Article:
Wednesday, March 11, 2009

The Importance of Hospitality from a Biblical Perspective

Nancy Wilson, on her blog Femina, reminds us why hopitality is so important. Though hospitality was listed as a "spiritual gift" in a study in which I recently participated, I'm think we are ALL called to practice hospitality in some way as Christians.

Nancy seems to agree, and here is why, in her words:

I believe, first of all, that hospitality is good for us because it is hands-on, real-life, experiential Christianity. When you are a host or hostess, you are assuming a role of servant. You are waiting on people, and it is a load of work. Just in case you have forgotten how much work it is, consider this: First you plan a menu and clean the house. You set the table, shop for the groceries, do the cooking, pour the wine, serve the meal, look after everyone before, during, and after the meal, and then you clean up all the mess. And meanwhile, as you are doing all the above things, you are making conversation and getting to know your guests better. So what’s the big deal with that, I ask?

I think that the answer is that hospitality requires self-sacrifice, and we all need lots of practice with that. Self-sacrifice does not come naturally to us. It must be a work of grace or it will result in a spectacular belly flop. If it did not require so much, we would not be tempted to grumble about it. So God wants us doing it a lot so that we will get good at living for others and quit fussing about the work and the mess involved. In other words, hospitality is a means God can use to make us more like Him and less like us.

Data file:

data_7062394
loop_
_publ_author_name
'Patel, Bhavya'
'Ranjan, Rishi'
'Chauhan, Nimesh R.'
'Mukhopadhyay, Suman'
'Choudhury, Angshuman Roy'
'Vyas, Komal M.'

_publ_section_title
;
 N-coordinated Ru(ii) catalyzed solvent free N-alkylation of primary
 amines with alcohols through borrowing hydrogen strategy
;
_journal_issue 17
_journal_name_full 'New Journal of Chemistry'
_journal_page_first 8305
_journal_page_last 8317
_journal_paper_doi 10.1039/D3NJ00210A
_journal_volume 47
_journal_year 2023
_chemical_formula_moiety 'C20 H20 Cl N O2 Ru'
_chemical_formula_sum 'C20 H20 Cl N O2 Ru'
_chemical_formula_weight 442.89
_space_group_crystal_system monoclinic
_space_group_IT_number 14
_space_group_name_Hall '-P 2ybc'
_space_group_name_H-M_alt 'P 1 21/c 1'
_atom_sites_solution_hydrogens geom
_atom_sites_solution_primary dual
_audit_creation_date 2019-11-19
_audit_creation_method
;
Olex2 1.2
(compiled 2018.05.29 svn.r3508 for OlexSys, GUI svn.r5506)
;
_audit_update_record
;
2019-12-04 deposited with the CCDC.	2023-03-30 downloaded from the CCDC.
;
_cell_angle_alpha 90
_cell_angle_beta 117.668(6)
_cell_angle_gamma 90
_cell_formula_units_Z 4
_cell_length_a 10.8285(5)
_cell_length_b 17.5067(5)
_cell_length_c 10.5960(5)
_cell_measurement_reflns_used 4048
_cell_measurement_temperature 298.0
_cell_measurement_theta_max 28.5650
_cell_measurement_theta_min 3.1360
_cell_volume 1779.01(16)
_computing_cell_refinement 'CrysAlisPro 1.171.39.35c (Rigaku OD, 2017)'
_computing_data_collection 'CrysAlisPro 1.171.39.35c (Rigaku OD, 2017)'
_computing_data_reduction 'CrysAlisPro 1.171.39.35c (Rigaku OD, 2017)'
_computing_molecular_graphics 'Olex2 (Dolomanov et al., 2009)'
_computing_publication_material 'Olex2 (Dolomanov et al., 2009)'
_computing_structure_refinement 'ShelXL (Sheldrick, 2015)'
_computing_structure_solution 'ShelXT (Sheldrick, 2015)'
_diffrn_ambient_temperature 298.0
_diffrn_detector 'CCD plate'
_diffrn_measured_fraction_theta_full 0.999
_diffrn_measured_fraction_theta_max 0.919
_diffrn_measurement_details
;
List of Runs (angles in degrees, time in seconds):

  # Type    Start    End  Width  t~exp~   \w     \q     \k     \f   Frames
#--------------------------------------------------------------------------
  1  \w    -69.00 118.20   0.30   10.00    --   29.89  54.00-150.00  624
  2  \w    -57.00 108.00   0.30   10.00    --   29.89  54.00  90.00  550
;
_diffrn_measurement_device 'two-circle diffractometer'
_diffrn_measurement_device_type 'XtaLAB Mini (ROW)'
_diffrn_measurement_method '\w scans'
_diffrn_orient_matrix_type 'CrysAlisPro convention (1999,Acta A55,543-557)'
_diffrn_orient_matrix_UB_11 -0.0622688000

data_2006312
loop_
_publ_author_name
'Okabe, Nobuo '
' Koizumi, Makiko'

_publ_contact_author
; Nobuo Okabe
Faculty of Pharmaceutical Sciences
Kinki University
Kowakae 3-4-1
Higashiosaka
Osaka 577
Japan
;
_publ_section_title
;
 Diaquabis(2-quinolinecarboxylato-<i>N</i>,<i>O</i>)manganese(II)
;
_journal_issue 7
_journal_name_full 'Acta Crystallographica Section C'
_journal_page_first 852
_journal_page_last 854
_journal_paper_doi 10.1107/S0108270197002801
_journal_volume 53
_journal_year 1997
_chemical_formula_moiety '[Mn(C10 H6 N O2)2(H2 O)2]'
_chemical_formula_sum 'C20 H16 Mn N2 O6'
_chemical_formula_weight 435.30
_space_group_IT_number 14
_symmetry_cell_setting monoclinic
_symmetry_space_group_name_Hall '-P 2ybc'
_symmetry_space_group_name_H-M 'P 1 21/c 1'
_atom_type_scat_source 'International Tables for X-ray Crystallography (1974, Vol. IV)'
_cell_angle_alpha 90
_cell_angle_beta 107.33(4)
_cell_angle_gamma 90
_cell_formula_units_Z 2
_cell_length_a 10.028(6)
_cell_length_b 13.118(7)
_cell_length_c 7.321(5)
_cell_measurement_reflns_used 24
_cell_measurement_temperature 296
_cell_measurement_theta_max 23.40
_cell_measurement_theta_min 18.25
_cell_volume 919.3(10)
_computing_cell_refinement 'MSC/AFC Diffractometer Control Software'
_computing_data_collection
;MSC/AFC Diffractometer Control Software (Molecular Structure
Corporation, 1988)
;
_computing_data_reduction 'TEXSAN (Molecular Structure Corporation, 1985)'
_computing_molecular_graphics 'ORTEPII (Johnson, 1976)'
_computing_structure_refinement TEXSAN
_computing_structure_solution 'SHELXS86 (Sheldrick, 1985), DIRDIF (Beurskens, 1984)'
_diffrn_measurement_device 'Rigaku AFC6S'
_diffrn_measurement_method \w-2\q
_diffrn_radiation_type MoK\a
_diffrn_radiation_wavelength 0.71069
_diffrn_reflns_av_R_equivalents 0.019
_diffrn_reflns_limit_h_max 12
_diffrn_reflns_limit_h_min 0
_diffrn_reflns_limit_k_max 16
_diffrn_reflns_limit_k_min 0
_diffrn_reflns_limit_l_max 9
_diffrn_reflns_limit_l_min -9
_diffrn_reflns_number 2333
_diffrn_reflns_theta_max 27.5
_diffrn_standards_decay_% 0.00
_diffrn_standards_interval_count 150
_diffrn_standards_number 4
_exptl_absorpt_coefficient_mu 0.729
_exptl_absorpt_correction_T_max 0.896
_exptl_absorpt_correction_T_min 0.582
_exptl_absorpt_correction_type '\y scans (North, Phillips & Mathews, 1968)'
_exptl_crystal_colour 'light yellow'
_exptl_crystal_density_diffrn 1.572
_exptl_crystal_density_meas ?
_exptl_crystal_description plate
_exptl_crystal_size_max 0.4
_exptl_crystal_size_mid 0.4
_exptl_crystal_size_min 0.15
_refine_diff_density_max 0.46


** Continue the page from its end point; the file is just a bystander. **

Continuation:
You can read the rest here.

Tuesday, March 10, 2009

Curious George Birthday Party

As proof that this blog is only mostly dead, I'm going to attempt to resurrect Very Merry Events by posting here whenever I feel like it, whenever I have time, and as often as I like. I cannot promise any regularity, but I can promise some great ideas and inspirations!

Our oldest son turned 2 years old over the weekend, and here are some highlights from his Curious George-themed birthday party.

Though I did hire out the activities portion to a nearby kids' gymnastics center, I managed to home-make a variety of things to go along with the theme. The party place provided plenty of fun activities led by someone other than me, brightly-colored paper goods, juice for the kids, and, of course, plenty of space for our guests (our apartment is woefully inadequate for more than 4 people and the Clubhouse at our apartment is no fun for 2-year olds).

Here's what I contributed to the brouhaha:

I made the invitations to look like a Curious George book cover:
(If this is an actual Curious George title, I couldn't find it, so I made it up. I drew the letters, scanned them in, and added the image from one of the books we own.)

I shamelessly stole the easel image below from a card on this wonderful Curious George resource site, but I will have you know I added a disclaimer on the back of each invitation.